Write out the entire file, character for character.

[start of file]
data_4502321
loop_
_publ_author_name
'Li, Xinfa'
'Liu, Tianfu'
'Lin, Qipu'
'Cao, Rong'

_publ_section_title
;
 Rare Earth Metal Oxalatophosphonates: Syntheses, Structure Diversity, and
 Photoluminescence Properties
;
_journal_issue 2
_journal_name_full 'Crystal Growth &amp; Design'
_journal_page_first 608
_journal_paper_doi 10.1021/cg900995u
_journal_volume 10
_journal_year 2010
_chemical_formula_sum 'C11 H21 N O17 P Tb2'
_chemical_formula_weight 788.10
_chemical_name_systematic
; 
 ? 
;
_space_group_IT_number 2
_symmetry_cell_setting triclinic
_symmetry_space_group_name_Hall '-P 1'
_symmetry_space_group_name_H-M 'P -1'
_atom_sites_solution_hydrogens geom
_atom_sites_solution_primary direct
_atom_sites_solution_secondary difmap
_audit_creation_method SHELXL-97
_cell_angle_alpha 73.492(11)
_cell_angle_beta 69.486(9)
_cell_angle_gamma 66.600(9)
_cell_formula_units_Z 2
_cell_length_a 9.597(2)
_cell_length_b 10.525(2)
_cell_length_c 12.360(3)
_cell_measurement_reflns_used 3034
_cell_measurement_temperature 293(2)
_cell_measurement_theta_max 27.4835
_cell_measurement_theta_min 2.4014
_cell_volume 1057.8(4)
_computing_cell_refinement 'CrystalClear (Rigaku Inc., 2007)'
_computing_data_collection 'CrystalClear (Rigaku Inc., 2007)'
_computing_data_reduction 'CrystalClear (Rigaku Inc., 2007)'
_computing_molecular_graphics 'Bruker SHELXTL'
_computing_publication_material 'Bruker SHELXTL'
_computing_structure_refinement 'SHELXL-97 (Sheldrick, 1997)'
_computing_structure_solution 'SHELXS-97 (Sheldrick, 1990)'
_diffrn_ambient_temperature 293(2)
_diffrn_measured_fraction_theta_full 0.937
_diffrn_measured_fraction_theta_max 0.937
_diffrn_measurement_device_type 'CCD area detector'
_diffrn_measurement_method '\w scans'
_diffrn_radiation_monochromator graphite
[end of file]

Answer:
data_4502321
loop_
_publ_author_name
'Li, Xinfa'
'Liu, Tianfu'
'Lin, Qipu'
'Cao, Rong'

_publ_section_title
;
 Rare Earth Metal Oxalatophosphonates: Syntheses, Structure Diversity, and
 Photoluminescence Properties
;
_journal_issue 2
_journal_name_full 'Crystal Growth &amp; Design'
_journal_page_first 608
_journal_paper_doi 10.1021/cg900995u
_journal_volume 10
_journal_year 2010
_chemical_formula_sum 'C11 H21 N O17 P Tb2'
_chemical_formula_weight 788.10
_chemical_name_systematic
; 
 ? 
;
_space_group_IT_number 2
_symmetry_cell_setting triclinic
_symmetry_space_group_name_Hall '-P 1'
_symmetry_space_group_name_H-M 'P -1'
_atom_sites_solution_hydrogens geom
_atom_sites_solution_primary direct
_atom_sites_solution_secondary difmap
_audit_creation_method SHELXL-97
_cell_angle_alpha 73.492(11)
_cell_angle_beta 69.486(9)
_cell_angle_gamma 66.600(9)
_cell_formula_units_Z 2
_cell_length_a 9.597(2)
_cell_length_b 10.525(2)
_cell_length_c 12.360(3)
_cell_measurement_reflns_used 3034
_cell_measurement_temperature 293(2)
_cell_measurement_theta_max 27.4835
_cell_measurement_theta_min 2.4014
_cell_volume 1057.8(4)
_computing_cell_refinement 'CrystalClear (Rigaku Inc., 2007)'
_computing_data_collection 'CrystalClear (Rigaku Inc., 2007)'
_computing_data_reduction 'CrystalClear (Rigaku Inc., 2007)'
_computing_molecular_graphics 'Bruker SHELXTL'
_computing_publication_material 'Bruker SHELXTL'
_computing_structure_refinement 'SHELXL-97 (Sheldrick, 1997)'
_computing_structure_solution 'SHELXS-97 (Sheldrick, 1990)'
_diffrn_ambient_temperature 293(2)
_diffrn_measured_fraction_theta_full 0.937
_diffrn_measured_fraction_theta_max 0.937
_diffrn_measurement_device_type 'CCD area detector'
_diffrn_measurement_method '\w scans'
_diffrn_radiation_monochromator graphite